It’s up to you to decide how frequently to send your emails, and your consumers can decide their preferences when they subscribe to your list. Every email should provide value, which is something you need to keep in mind if you’re sending them out more frequently. You could provide the option to receive a weekly update newsletter, as well as emails when deals come up, for example. As long as the consumer feels like he isn’t being bothered, he’ll stay engaged with your brand.

Switch up the day and time

CoSchedule’s Nathan Ellering looked at 10 studies about the best time to send out emails, and saw that Tuesday is the day that subscribers are most responsive. The second best day is Thursday, followed by Wednesday.

In terms of timing, 10 a.m. was found to be the best time of day. You should follow Eastern Standard Time if you’re a national company in the United States, since 50% of people in the country are in that time zone. However, if you have a local business, go by that time, or by the time zone that most of your subscribers live in.

Include content at the end of a transactional email

Customers are likely to open transactional emails, since they’ll see the details of a recent transaction they made with your company. It’s the perfect opportunity to promote your content and encourage them to become more engaged with your brand. This content can be a blog post, photos from your Instagram page, or a video, for example.

Here’s an example of a transactional email with content from Indiegogo. After a customer pledged to a campaign, he received an email including content for other campaigns at the bottom.

Include many types of content

Right now, you might be sending out emails with one of your blog posts inside. You could test out offering even more content within an email that will be valuable for your customers. You’ll increase the chances of them visiting your website this way, as well as providing them with a variety of content they can choose from.

An example of a brand that is already doing this is One Kings Lane. In one email, they include many different blog posts for subscribers to read. Your audience has varied taste, and will appreciate content that speaks to them.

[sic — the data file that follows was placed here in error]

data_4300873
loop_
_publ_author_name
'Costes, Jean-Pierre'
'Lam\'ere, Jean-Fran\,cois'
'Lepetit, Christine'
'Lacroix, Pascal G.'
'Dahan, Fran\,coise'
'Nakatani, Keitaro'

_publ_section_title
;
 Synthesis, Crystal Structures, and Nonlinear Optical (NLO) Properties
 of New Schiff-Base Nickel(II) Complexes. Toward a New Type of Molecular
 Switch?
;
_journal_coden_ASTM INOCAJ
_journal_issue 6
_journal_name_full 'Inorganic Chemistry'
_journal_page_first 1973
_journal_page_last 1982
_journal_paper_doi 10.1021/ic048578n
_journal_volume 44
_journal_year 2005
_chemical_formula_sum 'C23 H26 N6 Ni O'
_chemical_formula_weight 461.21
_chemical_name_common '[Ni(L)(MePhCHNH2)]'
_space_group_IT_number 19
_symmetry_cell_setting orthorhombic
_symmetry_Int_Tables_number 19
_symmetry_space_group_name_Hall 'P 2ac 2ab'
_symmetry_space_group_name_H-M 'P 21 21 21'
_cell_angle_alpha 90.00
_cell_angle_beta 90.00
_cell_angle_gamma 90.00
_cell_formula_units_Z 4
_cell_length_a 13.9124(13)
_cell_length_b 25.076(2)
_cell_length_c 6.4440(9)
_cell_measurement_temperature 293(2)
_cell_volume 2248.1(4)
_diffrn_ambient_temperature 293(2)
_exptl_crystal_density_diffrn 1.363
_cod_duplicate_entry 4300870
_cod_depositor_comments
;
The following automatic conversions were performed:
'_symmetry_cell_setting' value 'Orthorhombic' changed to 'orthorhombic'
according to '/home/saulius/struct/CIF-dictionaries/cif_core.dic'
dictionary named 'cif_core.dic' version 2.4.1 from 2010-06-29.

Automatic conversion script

Run a flash sale

Flash sales are going to get new customers to purchase from you. Your existing customers are in your rewards programs or already receive discounts by purchasing from you on a frequent basis.

When you send out flash sale emails to your new subscribers, include a specific subject line, as well as how long the sale is going to be running. In a follow up reminder email, announce that the sale is starting soon and insert the discount code customers need to use to get the deal. You should also use images of some of the items that are on sale to entice them to make a purchase.

Home repair company Serviz will send out coupons and codes, and include when the code expires so that customers act fast and book a repair person.

Change your sale offerings

When you send out product emails, you may be writing, “Get 10% off today!” This might be too vague for your customers. It also requires them to do some math. Instead, offer a hard dollar amount, such as $10, or $50 off if they spend a certain amount of money, for example.

For some guidance, take a look at this email from Bed Bath & Beyond, which is specific and tells customers exactly what they need to do to take advantage of the deal.

Getting started with testing

By following these guidelines and seeing what’s worked for other companies, you’ll be able to figure out what’s best for your specific needs. Testing is the only way to determine what converts and increases sales for your e-commerce store.

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Kylie Ora Lobell

Kylie Ora Lobell is a content marketing specialist in Los Angeles covering marketing, small business, and tech.

Website: https://kylieoralobell.com/

Twitter: @kylieoralobell

📖 Browse all articles by Kylie Ora Lobell